I am starting to see a need for some kinds of blog-routing. For instance: I can now post from Flickr to most of my blogs. I can post from Blogjet to all of my blogs simultainiously. I can email my MSN Spaces blog with SMTP, I can moblog directly to Flickr.


I cannot email any of my other blogs, nor can I post to a blogging service while simultaniously uploading to Flickr (Dmitry, are you paying attention?). And I cannot use a web interface anywhere to post to all my blogs simultaniously. I would also like to be able to have all my blogs automaticly draw their content, via RSS perhaps, from any of my other blogs.. or any other content I specify.

Think of it…   I save a bookmark in or a picture in Flickr, my MSN Spaces blog picks it up automaticly, whereafter my other blogs or sites, or whatever, either pick it up via RSS, or are posted to from MSN Spaces, or whatever other blog or content source.

We need some kind of web-service that does all of this. An RSS router of sorts. Hmm.. could Bizztalk do this?  (this is the bit where I hope other people at GWB read my posts!)

Gillmore Gang: Money for Nothing

Friday, July 1st, 2005

» Blog Archive » Money for Nothing

So I was listening to the latest Gillmore gang and what they where talking about struck a chord.

They where discussing how Live8 was consumed by about 5 million people via AOL’s streams, and how the consumption of such media was shifting from the broadcast model to the remix model, especially in the under-35 age group. Do-it-your-self content provisioning. Customize what you consume!

Well I have to admit, it was the only time I had actually considdered that I already do it naturally.

Example: I watched most of Live8 on my laptop, wirelessly, which was purched next to my game pc, and I was swithing between the global feed, the London feed, the German feed etc, while playing World of Warcraft, while scrolling blogs on Live8 and WoW and reading my RSS Bandit. I didn’t even considder watching Live8 on TV…  until my lodger stated that he needed the network bandwidth to play CS:S , hehe.

Jon Udell: Collaborative filtering with (and other ideas)

Sunday, June 26th, 2005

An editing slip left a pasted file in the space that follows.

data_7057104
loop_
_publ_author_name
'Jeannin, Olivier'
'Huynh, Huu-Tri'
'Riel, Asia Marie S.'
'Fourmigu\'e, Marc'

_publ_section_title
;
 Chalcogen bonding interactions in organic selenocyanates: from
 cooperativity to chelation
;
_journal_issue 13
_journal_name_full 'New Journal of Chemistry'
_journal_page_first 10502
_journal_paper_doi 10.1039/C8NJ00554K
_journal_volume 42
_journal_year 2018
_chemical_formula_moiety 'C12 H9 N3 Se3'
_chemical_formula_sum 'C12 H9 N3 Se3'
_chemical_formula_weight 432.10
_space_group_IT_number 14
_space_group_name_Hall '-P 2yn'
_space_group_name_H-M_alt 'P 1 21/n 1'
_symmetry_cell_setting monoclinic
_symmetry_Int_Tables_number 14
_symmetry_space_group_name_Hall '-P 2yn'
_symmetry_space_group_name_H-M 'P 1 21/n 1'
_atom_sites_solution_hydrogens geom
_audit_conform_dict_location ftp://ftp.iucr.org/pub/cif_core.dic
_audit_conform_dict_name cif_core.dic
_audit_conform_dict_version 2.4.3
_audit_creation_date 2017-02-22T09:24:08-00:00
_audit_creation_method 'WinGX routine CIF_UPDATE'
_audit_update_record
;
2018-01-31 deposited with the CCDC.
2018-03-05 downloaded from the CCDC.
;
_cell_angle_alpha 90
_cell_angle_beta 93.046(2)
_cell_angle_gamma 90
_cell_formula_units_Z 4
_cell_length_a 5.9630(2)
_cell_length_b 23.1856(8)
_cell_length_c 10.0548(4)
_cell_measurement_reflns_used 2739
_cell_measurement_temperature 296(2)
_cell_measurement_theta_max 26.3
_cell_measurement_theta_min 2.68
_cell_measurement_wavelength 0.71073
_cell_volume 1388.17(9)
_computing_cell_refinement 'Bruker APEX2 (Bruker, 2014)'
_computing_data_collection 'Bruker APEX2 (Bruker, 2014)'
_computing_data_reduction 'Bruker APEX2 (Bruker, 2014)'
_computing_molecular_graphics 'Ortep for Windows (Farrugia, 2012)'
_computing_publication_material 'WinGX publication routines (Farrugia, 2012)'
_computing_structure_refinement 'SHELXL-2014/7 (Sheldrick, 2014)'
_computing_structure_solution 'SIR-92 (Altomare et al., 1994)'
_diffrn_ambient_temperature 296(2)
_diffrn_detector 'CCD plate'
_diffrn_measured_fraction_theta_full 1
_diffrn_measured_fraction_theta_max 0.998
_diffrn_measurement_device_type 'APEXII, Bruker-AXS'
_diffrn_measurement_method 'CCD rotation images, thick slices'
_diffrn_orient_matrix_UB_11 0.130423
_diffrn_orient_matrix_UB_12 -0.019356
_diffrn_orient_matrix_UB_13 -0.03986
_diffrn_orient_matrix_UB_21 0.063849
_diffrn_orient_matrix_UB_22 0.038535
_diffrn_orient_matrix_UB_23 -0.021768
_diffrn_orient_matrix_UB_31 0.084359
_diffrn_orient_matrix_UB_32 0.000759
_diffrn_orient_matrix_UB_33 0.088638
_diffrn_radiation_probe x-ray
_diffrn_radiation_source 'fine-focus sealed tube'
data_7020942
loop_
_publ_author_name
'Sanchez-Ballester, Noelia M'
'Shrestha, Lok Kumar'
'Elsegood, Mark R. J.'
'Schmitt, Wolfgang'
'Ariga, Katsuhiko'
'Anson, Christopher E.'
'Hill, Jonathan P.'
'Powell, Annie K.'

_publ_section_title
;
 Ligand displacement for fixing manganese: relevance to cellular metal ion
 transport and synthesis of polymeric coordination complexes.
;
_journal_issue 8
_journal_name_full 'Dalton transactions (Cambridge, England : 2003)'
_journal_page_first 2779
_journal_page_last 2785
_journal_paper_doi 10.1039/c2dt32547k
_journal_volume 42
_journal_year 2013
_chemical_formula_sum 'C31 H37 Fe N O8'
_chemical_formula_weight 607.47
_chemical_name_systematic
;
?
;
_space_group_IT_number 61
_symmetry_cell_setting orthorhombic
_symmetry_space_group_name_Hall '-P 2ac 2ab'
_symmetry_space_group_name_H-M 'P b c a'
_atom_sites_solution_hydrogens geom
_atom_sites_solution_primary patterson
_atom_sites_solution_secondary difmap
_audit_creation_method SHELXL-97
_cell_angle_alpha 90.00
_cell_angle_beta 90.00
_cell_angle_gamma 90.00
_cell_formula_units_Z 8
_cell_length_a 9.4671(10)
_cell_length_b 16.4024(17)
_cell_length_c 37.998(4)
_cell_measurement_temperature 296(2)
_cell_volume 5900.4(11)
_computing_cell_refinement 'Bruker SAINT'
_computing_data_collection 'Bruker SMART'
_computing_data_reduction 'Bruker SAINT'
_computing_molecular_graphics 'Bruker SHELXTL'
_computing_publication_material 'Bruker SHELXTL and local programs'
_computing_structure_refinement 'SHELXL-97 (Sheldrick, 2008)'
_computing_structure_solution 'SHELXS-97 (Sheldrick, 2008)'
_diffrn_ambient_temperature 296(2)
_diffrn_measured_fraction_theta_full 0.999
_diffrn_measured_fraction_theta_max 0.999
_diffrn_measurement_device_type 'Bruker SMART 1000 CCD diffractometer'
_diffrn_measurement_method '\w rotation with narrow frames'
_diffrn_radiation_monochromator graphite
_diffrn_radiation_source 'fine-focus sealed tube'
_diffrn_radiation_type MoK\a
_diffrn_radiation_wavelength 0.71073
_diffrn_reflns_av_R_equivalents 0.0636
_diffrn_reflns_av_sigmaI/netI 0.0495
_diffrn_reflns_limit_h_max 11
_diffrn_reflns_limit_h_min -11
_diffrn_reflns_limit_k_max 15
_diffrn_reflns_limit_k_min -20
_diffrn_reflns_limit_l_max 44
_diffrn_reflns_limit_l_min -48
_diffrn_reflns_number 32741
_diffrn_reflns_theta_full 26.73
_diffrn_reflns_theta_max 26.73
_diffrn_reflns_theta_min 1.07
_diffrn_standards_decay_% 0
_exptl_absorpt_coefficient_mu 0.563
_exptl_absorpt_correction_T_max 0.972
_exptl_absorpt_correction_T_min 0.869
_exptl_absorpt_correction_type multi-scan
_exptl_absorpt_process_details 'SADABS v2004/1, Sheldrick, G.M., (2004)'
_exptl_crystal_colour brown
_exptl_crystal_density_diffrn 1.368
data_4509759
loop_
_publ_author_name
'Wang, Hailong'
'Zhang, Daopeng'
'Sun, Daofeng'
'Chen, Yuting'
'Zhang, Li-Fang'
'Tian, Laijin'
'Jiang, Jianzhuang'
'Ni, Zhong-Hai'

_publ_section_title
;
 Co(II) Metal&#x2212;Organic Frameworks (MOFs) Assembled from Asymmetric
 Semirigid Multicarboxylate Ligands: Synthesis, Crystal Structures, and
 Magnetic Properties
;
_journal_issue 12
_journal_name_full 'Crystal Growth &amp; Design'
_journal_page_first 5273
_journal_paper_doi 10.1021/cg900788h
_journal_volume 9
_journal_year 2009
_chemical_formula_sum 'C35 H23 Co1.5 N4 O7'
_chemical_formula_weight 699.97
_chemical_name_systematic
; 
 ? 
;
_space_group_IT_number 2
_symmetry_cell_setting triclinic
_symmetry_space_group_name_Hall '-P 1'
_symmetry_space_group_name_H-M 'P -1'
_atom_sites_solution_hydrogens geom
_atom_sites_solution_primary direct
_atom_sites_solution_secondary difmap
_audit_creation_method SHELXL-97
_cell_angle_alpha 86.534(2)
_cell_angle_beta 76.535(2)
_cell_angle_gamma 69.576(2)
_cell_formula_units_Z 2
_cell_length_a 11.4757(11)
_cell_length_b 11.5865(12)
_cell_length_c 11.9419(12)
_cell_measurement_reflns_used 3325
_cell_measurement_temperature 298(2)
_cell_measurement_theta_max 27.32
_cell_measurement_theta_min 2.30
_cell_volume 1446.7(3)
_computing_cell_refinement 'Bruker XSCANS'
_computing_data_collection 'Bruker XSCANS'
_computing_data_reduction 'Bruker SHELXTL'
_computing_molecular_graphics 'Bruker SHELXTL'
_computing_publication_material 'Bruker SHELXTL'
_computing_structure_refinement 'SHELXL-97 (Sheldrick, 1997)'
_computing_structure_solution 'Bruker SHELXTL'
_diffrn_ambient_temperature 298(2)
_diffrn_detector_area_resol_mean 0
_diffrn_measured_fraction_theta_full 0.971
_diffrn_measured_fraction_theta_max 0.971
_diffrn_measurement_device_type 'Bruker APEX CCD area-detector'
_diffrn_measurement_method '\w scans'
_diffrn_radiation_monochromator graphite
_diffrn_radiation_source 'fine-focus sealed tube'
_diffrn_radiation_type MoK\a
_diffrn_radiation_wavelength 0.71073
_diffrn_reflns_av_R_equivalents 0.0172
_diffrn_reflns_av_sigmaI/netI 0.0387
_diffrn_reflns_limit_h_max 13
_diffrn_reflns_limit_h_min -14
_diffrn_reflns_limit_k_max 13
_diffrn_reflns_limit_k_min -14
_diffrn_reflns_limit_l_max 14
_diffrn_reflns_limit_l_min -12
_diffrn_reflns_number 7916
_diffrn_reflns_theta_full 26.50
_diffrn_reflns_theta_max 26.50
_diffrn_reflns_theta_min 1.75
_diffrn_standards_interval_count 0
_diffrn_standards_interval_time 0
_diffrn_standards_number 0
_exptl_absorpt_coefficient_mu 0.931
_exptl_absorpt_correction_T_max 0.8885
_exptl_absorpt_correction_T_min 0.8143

Jon Udell: Collaborative filtering with

That coolness factor of browsing and finding other people’s pages because they seem to share a common interest, could be, in part, an automatic process. Here John introduces a way it could be done, very very cool!

I have been filling in key-words of my interests like, for-ever, in profile pages all over the internet. And I dont think that info has ever spawned an online relationship with anyone else..

With the approach John shows here, we can go beyond these superficial keywords, and drill down deeply into a persons interest space. The only downside to this is that where are still being rather virtical here, as in we must bear in mind that we are only looking at a persons bookmarking behaviour, which says nothing of his information-consumption behavior like what he browses, what feeds he aggregates.

Though of course the latter can be analyzed if one uses a service such as bloglines.

If you where to take my page, and compare it to my bloglines page, you get a far more nuanced view of what I do online, and where my interests lie. The next step thus, is to aggregate that information together, and there are many more sources that one could reference in this manner. My blog for instance. Or my personal website. And then there is other kind of meta-info on me, like my online reputation on sites like ebay, slashdot,, or how about online CV’s or forum activity, or comment activity?

What if one would create a crawler application that, using all of these sources, could compine a complete ‘view’ of my digital online self?

The problem though, is that ‘social’ internet tools, that effectively visualize this stuff, are not all that common yet. Bloglines,, and Flickr, and a few others, are still few and far between.

And then there is privacy. Now personally, I have no problem sharing all this metadata about myself. I would not even mind my browsing habbits being monitored to service the ‘social’ metaspace like I do with the above-mentioned services, provided I had complete and transparent control over when what was monitored.

Wouldnt it be kinda creepy, once we indeed had a centralized match-and-compare system for all of this data, if you where to run into another person online that mirrored you and your interestes in every way? And online doppelganger, so to speak